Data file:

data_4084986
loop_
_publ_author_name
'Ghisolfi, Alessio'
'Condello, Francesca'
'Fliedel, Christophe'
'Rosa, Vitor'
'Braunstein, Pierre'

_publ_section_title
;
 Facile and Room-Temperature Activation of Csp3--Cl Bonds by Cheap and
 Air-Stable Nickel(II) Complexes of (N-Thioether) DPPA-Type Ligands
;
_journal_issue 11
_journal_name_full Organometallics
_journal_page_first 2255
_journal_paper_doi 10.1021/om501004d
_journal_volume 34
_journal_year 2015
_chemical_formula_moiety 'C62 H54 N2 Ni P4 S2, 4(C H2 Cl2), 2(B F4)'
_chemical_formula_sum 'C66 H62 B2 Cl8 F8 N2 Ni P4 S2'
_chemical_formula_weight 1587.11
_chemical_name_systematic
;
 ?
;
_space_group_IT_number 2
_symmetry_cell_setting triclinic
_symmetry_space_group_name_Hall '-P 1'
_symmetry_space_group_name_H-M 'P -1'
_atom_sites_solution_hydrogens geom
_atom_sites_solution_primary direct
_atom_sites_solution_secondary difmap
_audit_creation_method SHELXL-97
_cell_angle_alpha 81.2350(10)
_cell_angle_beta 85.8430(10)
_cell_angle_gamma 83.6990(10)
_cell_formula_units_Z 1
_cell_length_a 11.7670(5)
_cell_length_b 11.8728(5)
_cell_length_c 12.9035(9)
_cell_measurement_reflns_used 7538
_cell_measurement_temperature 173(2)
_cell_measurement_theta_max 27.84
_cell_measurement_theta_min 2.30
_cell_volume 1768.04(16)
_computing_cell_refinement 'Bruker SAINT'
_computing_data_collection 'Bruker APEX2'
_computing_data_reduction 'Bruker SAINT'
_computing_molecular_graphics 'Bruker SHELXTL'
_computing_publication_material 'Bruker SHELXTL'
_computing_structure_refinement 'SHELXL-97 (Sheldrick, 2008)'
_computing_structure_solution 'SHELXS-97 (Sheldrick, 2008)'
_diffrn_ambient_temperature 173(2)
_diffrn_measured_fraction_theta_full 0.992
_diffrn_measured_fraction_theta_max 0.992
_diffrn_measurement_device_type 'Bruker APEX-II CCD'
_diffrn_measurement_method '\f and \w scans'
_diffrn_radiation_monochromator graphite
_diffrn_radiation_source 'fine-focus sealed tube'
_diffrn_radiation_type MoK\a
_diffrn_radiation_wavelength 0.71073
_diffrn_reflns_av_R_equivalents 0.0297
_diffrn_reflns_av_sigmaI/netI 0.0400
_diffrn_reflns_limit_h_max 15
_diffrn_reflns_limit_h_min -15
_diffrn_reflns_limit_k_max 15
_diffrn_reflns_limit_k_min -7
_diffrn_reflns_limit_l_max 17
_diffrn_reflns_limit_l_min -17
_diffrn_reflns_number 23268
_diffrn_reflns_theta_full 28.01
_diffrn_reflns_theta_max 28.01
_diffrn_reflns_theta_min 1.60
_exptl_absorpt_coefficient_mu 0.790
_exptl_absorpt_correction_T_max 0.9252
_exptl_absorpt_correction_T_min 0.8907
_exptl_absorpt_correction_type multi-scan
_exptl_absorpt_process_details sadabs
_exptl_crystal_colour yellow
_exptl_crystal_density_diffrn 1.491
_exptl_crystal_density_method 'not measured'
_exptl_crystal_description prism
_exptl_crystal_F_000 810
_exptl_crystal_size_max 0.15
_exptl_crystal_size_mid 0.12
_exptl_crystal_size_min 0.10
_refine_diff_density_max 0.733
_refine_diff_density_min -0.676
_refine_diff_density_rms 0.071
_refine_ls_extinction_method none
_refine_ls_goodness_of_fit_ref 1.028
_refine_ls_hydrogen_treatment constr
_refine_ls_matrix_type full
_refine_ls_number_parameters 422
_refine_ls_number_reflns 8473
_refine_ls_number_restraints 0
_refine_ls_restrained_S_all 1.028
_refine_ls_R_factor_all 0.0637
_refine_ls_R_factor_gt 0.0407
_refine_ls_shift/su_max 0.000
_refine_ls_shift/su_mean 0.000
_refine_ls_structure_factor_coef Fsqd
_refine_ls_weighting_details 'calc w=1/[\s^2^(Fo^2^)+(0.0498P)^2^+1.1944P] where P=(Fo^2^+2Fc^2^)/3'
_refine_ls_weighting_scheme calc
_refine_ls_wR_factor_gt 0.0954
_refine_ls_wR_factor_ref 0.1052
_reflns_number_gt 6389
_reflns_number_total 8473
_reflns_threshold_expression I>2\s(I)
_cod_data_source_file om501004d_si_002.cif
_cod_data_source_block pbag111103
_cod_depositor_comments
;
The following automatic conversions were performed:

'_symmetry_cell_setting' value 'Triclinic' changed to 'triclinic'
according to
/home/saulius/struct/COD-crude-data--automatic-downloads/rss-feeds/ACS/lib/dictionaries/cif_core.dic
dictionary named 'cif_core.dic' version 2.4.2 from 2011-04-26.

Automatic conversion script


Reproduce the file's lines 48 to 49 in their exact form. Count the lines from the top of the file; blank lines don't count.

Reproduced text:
_computing_data_collection 'Bruker APEX2'
_computing_data_reduction 'Bruker SAINT'